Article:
When Kevin Wall and his partner Art Bilger put together a $300 million investment fund and set up Westwood-based Shelter Ventures a few months ago, they and their marketing staff grappled with how to describe themselves.

The business model was to commit financial and human capital to help tech entrepreneurs from a very early stage with their business plans. With some trepidation, they decided to call themselves an "incubator."

"I was against it, and only agreed reluctantly," Wall said.

That's understandable, because seemingly overnight, "incubator" has become something of a dirty word or at least an unfashionable one. While two years ago there were only a handful of organizations calling themselves incubators, and most of them were nonprofits, today, profit-hungry incubators are a dime a dozen. In fact, the nine-letter word is now so commonplace that the very company that popularized it, Idealab, no longer refers to itself as an incubator. Moreover, the very idea of incubators is coming under more scrutiny than ever.

At a time when the stock market is shying away from Internet companies, particularly commerce-based ones, there are questions as to what incubators are really building. Are they creating viable businesses, or little more than flashy brand names that go public with huge valuations only to plummet in a matter of months?

"Incubators are cool, so there are a lot of people who are now calling themselves incubators, but have no idea how to execute a business plan," said Tyler Orion, executive director of the Pacific Incubation Network, an organization of nonprofit and for-profit incubators. "It's a matter of buyer beware. It behooves entrepreneurs to use their best judgment in working with (incubators.)"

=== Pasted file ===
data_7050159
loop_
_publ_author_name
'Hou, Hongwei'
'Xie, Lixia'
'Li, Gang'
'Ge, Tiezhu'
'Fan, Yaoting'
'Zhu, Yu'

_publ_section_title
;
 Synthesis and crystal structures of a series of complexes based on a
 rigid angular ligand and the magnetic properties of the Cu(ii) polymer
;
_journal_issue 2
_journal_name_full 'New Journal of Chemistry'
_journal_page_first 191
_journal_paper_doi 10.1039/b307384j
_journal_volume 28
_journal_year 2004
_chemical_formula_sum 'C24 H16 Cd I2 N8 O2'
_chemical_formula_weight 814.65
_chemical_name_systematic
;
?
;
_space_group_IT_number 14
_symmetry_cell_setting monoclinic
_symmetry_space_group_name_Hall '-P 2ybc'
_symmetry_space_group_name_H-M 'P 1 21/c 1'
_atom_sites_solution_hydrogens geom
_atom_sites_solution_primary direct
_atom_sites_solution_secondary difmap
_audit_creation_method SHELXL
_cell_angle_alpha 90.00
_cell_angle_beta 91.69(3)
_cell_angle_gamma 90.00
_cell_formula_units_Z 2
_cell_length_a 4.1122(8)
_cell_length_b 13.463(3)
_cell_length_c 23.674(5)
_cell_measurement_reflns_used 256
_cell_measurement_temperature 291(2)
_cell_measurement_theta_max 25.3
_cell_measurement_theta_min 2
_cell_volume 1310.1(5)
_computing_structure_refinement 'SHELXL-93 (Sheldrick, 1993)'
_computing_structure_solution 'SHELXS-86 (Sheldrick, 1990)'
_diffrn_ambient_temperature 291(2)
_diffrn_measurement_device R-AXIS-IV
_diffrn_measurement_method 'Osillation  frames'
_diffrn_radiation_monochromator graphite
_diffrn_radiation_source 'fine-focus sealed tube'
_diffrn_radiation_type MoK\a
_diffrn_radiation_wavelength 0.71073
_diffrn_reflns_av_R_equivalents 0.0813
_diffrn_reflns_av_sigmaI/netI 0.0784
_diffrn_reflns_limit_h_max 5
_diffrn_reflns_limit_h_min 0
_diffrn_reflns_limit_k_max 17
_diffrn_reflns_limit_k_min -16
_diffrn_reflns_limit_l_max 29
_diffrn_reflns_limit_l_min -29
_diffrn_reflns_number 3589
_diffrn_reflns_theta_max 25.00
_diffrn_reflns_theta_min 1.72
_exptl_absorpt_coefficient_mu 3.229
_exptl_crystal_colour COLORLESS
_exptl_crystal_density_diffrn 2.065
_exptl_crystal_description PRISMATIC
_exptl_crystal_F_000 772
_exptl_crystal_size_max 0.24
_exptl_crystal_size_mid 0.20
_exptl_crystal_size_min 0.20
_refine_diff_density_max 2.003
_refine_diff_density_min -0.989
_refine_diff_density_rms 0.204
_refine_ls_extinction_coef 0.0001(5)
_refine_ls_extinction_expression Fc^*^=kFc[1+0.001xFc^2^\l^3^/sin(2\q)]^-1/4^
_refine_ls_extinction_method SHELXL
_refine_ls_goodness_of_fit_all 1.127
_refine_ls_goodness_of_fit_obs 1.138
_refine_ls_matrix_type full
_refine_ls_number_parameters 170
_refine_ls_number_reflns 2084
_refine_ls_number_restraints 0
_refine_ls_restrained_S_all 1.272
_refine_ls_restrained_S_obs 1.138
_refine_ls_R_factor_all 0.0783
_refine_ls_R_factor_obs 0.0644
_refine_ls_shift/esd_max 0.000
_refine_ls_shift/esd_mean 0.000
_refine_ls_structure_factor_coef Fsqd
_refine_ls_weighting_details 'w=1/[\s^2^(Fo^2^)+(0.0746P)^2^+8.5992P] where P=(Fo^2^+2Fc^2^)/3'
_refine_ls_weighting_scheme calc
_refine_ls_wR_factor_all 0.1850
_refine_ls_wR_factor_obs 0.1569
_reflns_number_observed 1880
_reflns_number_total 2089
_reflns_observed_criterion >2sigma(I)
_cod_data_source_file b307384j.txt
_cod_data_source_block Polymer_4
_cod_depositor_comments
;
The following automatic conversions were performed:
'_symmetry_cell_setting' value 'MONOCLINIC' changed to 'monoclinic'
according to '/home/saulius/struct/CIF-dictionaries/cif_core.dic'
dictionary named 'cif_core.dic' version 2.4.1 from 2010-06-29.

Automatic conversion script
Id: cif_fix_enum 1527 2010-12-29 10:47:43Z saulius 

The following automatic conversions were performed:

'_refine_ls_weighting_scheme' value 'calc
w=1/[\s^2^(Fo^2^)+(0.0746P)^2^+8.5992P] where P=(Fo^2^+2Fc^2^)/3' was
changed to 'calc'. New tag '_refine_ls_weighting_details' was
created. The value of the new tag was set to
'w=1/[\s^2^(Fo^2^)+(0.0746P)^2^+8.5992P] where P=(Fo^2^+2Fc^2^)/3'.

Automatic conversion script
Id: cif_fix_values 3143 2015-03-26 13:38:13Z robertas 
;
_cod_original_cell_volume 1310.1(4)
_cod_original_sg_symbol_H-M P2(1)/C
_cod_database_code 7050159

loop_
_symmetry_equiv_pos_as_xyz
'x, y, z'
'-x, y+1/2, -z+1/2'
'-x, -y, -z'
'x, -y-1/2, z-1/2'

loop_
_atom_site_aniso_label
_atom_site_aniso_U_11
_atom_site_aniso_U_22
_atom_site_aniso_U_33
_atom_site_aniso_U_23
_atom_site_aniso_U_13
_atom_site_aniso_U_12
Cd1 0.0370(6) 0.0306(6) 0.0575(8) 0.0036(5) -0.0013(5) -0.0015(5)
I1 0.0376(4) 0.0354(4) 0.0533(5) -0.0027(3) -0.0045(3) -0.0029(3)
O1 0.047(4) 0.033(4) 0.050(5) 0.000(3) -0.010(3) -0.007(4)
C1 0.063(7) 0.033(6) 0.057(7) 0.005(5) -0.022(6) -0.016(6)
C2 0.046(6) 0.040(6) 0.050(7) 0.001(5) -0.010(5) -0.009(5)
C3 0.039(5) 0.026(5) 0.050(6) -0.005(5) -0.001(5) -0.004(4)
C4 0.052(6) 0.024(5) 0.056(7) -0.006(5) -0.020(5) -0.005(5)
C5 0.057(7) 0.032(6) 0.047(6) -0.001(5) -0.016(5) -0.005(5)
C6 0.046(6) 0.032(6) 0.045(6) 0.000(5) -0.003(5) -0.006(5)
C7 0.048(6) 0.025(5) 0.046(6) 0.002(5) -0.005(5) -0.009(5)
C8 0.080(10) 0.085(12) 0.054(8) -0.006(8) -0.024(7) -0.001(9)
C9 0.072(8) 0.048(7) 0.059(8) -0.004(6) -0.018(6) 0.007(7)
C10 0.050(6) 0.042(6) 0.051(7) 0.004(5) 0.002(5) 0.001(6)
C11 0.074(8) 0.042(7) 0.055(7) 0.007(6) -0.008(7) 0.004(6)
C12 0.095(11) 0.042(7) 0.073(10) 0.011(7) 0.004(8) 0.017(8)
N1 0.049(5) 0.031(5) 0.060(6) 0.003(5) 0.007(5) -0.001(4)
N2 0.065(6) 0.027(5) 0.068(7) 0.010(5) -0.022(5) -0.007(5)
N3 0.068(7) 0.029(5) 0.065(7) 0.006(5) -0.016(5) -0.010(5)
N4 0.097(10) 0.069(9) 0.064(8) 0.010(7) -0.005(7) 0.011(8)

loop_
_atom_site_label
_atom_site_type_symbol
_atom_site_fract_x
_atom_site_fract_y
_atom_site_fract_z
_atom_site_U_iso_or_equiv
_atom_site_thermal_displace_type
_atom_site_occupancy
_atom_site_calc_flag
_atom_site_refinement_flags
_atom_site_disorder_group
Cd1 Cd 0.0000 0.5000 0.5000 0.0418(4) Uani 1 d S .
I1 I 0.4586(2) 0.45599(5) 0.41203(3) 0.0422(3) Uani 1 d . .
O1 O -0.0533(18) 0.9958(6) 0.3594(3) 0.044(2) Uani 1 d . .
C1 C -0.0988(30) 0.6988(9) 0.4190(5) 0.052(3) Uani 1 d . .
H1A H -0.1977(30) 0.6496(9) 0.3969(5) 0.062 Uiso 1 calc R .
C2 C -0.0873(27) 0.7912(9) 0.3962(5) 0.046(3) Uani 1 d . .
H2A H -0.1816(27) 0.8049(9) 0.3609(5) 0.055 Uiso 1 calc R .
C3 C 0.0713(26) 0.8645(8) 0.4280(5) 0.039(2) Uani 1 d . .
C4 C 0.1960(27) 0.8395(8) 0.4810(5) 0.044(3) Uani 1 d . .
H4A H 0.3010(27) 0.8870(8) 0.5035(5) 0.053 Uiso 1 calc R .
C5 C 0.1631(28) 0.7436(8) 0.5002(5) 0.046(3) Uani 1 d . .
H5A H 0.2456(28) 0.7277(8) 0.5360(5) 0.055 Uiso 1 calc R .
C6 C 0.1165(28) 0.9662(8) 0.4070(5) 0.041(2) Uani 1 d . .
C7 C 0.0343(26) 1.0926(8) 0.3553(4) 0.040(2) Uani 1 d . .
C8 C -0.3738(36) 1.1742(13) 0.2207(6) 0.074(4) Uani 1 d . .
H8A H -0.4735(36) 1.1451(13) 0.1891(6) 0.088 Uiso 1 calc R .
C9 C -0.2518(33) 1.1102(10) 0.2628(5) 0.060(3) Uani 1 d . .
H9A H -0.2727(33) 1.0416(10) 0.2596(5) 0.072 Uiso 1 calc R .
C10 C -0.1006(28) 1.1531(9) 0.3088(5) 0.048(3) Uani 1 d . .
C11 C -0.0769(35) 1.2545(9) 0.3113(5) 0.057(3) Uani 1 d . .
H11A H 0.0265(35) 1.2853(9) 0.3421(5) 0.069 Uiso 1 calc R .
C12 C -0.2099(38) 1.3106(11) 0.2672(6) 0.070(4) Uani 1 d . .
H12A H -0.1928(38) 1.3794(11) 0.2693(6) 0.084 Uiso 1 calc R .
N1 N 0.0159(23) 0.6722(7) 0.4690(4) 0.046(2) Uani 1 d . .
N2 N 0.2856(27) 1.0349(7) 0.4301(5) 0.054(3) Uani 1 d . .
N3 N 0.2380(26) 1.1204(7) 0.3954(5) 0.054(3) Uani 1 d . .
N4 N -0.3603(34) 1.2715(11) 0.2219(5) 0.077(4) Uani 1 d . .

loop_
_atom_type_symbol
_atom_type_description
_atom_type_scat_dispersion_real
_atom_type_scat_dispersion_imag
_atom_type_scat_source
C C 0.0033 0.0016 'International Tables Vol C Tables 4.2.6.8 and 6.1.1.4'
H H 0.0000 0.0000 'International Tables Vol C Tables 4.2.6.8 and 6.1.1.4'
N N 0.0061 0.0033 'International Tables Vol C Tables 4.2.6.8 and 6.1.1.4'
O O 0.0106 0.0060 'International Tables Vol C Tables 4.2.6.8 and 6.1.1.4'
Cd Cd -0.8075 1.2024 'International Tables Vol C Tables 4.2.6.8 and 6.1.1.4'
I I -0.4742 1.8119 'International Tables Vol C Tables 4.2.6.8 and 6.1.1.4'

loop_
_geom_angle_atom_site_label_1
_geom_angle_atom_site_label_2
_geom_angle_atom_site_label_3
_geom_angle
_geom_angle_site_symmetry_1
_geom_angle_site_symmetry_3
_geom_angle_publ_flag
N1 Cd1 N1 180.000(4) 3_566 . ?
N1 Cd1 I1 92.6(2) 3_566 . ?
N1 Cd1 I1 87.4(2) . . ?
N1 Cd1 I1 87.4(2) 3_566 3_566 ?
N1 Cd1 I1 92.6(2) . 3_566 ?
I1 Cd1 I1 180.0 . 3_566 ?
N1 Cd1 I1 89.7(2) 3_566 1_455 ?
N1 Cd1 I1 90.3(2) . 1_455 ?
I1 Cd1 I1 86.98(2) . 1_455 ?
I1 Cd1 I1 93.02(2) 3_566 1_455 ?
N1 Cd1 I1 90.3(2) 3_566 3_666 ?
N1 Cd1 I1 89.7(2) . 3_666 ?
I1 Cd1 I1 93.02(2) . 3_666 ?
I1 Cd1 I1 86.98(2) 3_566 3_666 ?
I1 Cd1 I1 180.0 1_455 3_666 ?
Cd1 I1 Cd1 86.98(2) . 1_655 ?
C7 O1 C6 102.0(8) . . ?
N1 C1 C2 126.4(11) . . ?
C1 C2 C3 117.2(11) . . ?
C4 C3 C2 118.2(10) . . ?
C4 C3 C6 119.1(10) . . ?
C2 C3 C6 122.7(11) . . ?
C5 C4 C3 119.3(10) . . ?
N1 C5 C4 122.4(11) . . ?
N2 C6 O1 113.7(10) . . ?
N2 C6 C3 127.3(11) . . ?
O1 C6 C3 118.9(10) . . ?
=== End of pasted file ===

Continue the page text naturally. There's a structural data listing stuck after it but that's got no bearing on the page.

The term "incubator" originally applied to nonprofit organizations, often associated with universities, that helped build nascent businesses by providing them with resources the entrepreneurs couldn't afford themselves. EC2, the business incubator project at USC's Annenberg School for Communication, is one such traditional incubator that concentrates on Internet companies.

But the word took on new meaning when entrepreneur Bill Gross formed his Idealab incubator in Pasadena in 1996 and set about creating Internet companies from his offices.

The Idealab model has been to come up with a winning idea, hire management, develop the business strategy and eventually go public. It is one that many are emulating.

Perhaps the most prominent local Idealab copycat is eCompanies, started by EarthLink Network founder Sky Dayton and former Walt Disney Co. executive Jake Winebaum. Like Idealab, eCompanies has a venture capital arm, but it is incubating companies at the rate of one a month, providing services such as financing, strategy, recruiting and marketing to its hatchlings.

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